|from Tom Forrest
I was interested in Michael Milligan's views regarding a "free society" and standing up for one's rights (Turning away gay couples", Letters, April 6).
In my experience, the only people in this alleged “free society" with rights would appear to be the homosexual community, who have, incidentally, to gain credibility, aligned themselves with the disabled. Being a cripple myself, I do not wish to be used as a pawn to further their cause.
Perhaps Mr Milligan should consider whether or not I have similar rights of "freedom of speech and freedom of choice"? As to the comments by Mr and Mr Martin (Letters, April 6), I do not consider myself to be a religious fundamentalist, rather a normal Christian who lives a normal life and maintains certain moral standards. I have never stated that I do not want homosexuals in my establishment; what I have said is that I will not allow them to share a double bedroom.
I do accommodate the more sensible and less radical members of the homosexual community who respect my principles.
As for my being bigoted, surely this relates to an intolerant person who blindly supports a particular view. The Martins have, inadvertently I am sure, put themselves in this frame.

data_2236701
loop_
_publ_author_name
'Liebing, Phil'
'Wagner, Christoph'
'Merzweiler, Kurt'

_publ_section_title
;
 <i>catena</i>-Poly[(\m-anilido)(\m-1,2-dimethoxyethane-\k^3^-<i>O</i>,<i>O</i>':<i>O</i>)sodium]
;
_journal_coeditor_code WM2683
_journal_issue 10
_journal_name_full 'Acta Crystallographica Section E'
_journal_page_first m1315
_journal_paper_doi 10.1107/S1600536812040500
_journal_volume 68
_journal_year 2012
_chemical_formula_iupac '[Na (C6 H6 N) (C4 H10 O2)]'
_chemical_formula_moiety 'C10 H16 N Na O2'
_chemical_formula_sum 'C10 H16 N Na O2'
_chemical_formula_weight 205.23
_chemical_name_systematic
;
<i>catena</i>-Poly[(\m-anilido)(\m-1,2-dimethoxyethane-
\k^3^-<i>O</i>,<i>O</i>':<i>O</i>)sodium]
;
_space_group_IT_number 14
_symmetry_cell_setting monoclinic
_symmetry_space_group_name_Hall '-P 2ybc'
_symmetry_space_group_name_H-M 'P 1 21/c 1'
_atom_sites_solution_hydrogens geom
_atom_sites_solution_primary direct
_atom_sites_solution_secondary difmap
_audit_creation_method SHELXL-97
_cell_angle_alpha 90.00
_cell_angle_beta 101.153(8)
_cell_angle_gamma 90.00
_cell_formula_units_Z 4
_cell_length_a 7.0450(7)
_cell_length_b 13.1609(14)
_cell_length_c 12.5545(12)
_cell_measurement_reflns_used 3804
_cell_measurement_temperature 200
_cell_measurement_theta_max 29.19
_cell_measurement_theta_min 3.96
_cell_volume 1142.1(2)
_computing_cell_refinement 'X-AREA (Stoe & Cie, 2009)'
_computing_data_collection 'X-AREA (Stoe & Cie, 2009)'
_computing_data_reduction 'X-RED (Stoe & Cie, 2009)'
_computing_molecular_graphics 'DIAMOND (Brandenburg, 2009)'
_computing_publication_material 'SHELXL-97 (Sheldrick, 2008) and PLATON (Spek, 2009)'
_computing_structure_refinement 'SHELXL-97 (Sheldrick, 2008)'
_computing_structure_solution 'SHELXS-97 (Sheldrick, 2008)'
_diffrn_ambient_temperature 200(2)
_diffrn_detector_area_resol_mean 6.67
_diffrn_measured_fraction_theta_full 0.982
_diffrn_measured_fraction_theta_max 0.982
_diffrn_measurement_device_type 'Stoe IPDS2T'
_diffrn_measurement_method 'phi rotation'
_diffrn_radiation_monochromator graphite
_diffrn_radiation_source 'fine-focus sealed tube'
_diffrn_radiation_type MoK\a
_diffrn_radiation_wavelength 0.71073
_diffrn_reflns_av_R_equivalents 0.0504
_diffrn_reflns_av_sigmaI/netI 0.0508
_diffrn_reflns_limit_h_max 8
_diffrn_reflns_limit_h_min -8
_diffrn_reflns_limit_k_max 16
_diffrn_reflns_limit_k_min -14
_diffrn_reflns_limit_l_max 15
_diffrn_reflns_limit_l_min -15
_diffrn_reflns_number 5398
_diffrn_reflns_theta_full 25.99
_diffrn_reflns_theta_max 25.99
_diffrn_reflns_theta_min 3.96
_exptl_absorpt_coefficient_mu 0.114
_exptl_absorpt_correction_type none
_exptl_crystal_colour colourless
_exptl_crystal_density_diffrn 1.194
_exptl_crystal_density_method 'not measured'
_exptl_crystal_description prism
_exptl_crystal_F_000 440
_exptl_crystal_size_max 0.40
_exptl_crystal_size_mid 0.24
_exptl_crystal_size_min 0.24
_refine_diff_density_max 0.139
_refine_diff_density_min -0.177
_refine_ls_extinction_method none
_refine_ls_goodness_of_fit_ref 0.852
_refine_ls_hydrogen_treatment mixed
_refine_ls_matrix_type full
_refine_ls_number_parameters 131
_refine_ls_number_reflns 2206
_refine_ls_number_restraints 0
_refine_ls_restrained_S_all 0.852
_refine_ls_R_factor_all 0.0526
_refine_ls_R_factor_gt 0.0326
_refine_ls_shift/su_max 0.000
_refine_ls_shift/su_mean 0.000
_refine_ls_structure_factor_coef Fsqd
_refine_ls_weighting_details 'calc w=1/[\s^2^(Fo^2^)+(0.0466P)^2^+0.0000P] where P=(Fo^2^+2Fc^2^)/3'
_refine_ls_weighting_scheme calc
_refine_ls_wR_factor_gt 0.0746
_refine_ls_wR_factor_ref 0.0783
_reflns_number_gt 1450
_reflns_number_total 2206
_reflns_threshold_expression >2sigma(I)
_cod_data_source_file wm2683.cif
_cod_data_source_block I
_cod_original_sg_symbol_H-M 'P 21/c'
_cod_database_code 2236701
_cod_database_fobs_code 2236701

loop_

Having spent a lifetime travelling worldwide, and being a time-served and now, due to defending our rights to free speech and choice, a crippled former member of our armed forces, I consider myself to be worldly wise and broad-minded.
See report in the STV Today
from David Robertson
St. Peter's Free Church
Your correspondents Michael Milligan and Mr and Mr Martin (Letters, April 6) claim the moral high ground on the ques¬tion of bed-and-breakfast establishments being forced to accept homosexual couples.
However, their views are fundamentally illiberal in that they are seeking to im¬pose them on those who do not share them.
If I used my home for a B&B, I would not allow un-married couples to share one of my beds. Likewise for homosexual couples. Unmarried couples of whatever sexuality would be welcome to stay in my home, in separate rooms.
Surely I am entitled to have my own standards of sexual morality in my own home? Why should the state think it has the right to enforce adultery, or what I would consider immoral sexual behaviour, in my house?
It is a sign of the illogicality and spinelessness of modern politicians that so few have either the sense to see, or the guts to oppose, state-enforced sexual immorality.
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